By J. Douglas Overbeck, M.D.
Is your heart healthy? You’ve not experienced shortness of breath. Nor have you felt any back, abdominal or chest pains. You feel good after low to moderate exercise. You have all the outward signs of a healthy heart.
But don’t let appearances fool you. Plaque could be building up in areas like the carotid arterial wall, and you won’t even know it; that is, unless you undergo ultrasound testing of the major arteries.
Carotid ultrasound imaging is a non-invasive procedure that exposes your major arteries, including the two carotid arteries that supply oxygen-rich blood to the brain, to high-frequency sound waves to produce pictures of the inside of your blood vessels. Because ultrasound images are captured in real-time, they can show the structure and movement of the vessels, as well as blood flowing through them. Through this test, doctors can measure the thickness of the arterial wall, measure the velocity of blood flow and look for flow disturbances. The extent of narrowing or stenosis is measured using a standardized grading system.
With the ability to conduct ultrasound testing on major arteries, we are better able to detect heart disease before it becomes symptomatic, so ultrasound imaging is a great tool for being proactive about your health.
Wait a minute. You had an EKG during your routine physical two months ago, and your results were normal. You should be a-okay. No need for further tests. Right? Maybe not.
An EKG, or electrocardiogram is nothing more than a reflection of surface electrical activity emitted by the heart. If the activity level changes, then it could indicate that something is wrong. The problem with relying on an EKG is that plaque build-up in the arteries has no effect on this test. Your heart may appear normal on an EKG, whereas a carotid ultrasound test could show opposite results.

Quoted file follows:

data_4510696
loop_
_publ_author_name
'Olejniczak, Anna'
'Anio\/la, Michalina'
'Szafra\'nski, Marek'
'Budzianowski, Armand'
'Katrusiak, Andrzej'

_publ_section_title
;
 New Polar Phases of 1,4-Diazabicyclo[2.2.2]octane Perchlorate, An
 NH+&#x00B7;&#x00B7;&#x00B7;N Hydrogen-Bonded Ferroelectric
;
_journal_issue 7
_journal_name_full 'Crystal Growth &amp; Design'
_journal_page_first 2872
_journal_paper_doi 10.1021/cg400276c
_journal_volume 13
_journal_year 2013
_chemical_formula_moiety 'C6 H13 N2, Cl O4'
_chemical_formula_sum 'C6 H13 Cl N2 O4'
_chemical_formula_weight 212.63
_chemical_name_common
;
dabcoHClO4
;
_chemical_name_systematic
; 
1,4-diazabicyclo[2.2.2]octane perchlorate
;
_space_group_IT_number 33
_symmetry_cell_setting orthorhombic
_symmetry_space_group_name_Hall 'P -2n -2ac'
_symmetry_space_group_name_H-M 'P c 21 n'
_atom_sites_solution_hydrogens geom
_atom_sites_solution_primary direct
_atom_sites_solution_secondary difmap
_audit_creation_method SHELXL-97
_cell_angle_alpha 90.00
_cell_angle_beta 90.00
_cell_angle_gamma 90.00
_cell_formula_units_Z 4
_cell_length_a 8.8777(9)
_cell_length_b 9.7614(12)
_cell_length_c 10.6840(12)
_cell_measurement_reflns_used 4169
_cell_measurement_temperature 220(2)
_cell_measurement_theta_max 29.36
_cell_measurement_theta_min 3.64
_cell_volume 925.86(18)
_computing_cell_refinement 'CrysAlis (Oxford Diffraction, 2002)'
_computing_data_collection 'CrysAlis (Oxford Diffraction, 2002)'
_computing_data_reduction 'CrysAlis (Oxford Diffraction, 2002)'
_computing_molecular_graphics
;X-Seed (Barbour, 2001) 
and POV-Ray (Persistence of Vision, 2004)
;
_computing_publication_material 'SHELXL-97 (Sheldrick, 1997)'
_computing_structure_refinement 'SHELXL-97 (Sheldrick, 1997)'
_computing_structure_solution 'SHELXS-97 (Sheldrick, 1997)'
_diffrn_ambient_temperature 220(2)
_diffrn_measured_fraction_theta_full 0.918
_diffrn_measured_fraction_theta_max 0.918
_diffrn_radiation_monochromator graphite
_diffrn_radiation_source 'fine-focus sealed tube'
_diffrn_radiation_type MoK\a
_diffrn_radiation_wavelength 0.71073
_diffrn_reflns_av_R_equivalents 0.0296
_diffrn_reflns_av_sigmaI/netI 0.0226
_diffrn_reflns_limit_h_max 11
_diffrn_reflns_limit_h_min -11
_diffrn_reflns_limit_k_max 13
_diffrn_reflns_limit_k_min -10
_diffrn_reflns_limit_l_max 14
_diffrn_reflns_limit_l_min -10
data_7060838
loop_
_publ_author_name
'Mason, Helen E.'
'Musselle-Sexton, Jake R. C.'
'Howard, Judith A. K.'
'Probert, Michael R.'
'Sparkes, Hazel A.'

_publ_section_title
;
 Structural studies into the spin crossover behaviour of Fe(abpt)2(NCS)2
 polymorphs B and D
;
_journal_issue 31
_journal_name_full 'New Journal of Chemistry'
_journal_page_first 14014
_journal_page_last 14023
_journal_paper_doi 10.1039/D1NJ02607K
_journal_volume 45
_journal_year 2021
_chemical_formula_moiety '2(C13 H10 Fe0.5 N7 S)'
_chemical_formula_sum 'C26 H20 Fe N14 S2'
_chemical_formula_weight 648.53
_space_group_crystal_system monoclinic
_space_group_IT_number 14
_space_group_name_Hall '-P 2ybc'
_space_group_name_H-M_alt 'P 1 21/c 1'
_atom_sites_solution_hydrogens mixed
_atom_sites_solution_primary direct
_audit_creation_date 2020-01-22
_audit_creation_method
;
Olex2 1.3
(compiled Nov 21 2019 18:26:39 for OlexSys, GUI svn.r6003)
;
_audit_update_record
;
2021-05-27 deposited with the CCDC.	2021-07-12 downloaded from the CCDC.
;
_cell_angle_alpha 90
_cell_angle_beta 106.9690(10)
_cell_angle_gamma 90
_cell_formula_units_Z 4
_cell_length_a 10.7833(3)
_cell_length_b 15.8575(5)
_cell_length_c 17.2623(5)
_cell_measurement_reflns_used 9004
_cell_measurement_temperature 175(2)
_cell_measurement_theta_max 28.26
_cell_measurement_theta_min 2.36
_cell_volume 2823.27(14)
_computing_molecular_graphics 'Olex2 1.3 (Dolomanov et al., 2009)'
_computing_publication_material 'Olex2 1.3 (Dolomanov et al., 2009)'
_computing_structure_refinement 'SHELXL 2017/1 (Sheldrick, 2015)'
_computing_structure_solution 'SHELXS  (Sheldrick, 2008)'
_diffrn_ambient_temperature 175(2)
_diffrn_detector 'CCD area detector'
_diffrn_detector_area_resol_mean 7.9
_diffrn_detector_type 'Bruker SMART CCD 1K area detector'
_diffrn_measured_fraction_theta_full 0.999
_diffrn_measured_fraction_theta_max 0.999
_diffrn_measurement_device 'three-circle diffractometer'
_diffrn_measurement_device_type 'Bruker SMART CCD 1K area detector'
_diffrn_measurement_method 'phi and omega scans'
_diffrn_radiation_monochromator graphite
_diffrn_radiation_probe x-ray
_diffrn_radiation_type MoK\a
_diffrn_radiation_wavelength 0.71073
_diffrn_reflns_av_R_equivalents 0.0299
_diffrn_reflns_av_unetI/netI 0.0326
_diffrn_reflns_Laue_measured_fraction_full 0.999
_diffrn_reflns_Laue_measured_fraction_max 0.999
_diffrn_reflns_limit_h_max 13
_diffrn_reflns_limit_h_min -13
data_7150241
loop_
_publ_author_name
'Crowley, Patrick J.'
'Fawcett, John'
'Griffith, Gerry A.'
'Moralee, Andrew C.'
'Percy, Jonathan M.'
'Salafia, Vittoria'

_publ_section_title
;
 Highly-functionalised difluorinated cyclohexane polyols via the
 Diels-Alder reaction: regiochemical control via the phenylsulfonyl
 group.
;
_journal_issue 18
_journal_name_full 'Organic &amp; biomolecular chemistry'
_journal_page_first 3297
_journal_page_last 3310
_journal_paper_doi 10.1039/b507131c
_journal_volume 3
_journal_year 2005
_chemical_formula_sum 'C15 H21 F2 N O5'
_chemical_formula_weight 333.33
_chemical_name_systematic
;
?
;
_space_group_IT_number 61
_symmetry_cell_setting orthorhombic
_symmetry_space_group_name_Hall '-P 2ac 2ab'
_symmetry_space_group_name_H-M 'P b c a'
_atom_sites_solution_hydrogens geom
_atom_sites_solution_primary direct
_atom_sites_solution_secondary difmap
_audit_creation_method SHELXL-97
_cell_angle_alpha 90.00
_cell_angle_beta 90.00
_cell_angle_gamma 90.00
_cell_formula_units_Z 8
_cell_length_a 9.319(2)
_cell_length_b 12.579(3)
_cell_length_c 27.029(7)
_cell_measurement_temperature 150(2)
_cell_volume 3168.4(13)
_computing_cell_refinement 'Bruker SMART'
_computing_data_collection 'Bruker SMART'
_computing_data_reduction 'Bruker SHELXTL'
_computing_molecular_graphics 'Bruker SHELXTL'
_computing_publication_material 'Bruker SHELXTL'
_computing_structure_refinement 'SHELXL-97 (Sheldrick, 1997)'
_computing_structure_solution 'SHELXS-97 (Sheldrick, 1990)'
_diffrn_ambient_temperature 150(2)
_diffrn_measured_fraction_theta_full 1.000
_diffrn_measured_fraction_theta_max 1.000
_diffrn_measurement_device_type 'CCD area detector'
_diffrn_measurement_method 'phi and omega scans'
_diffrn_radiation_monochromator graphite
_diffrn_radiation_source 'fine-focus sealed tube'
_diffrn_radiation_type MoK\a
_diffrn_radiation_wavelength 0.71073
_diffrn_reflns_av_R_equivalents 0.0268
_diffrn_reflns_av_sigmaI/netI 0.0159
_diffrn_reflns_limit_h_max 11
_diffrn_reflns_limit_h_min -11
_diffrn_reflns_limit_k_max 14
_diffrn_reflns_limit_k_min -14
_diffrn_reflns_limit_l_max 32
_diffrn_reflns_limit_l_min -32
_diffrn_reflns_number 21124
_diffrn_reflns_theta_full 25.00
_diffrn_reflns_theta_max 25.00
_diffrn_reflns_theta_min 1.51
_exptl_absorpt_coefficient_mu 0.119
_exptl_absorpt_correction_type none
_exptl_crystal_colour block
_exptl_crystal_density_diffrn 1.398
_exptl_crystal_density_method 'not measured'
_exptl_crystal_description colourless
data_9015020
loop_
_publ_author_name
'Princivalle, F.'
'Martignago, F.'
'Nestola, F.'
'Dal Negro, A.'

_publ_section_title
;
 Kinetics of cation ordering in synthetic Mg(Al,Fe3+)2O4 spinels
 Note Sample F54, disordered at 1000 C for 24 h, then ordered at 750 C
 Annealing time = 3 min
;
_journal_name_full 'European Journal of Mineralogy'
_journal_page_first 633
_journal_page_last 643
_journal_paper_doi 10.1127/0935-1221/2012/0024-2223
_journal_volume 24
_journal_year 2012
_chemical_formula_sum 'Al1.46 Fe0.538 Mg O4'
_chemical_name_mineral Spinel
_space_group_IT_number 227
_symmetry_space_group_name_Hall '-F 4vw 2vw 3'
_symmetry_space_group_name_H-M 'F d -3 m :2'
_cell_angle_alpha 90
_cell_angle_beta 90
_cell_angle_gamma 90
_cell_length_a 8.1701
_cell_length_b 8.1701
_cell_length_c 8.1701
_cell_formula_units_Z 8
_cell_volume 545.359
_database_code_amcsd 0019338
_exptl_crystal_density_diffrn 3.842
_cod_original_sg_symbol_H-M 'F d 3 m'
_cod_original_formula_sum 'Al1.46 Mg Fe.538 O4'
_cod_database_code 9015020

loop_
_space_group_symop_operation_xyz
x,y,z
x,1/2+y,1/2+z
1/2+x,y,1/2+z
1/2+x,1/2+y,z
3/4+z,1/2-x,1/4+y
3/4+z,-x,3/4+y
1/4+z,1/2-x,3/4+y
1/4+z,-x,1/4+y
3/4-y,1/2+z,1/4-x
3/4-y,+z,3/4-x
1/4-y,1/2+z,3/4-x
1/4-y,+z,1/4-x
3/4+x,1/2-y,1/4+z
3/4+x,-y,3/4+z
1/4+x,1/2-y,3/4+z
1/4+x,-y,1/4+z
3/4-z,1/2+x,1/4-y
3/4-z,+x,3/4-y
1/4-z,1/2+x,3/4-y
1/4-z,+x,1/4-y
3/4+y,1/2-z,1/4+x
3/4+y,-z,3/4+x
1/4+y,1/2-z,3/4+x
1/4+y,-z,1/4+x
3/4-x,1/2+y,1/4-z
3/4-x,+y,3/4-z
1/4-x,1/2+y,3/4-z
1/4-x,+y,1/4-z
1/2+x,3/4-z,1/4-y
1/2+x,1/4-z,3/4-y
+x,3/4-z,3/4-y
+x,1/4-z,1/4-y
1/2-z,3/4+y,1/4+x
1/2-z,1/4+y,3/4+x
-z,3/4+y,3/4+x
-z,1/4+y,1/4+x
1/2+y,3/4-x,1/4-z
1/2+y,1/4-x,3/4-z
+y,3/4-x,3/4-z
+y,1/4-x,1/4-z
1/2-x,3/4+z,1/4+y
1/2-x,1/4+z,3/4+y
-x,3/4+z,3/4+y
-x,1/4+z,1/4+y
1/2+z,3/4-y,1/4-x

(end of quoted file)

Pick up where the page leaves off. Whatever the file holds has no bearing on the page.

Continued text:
Then why bother with an EKG to begin with? This is typically the very first cardiac test given. Think of it as the first line of defense. If you go to the ER with chest pain, then an EKG could show changes in electrical activity that indicate a heart attack.
In order to be proactive instead of reactive, it’s worth taking that extra step at your next exam to schedule a carotid ultrasound in order to review blood flow, narrowing of the vessels or other potential complications. While there is not miracle cure, there are effective treatments to stabilize and regress plaque buildup.
Treatments include simple medications such as aspirin and cholesterol-lowering statins that protect against stroke. Patients with far advanced blockages often require surgery or stent procedures. The goal is to catch plaque in the earliest stages so that effective treatment can be implemented before complications or costly surgical procedures are needed.
Tuscan Cardiovascular Center offers carotid ultrasound imaging as well as provides personal, one-on-one guidance for a heart healthy lifestyle. To learn more, call (972) 253-2505.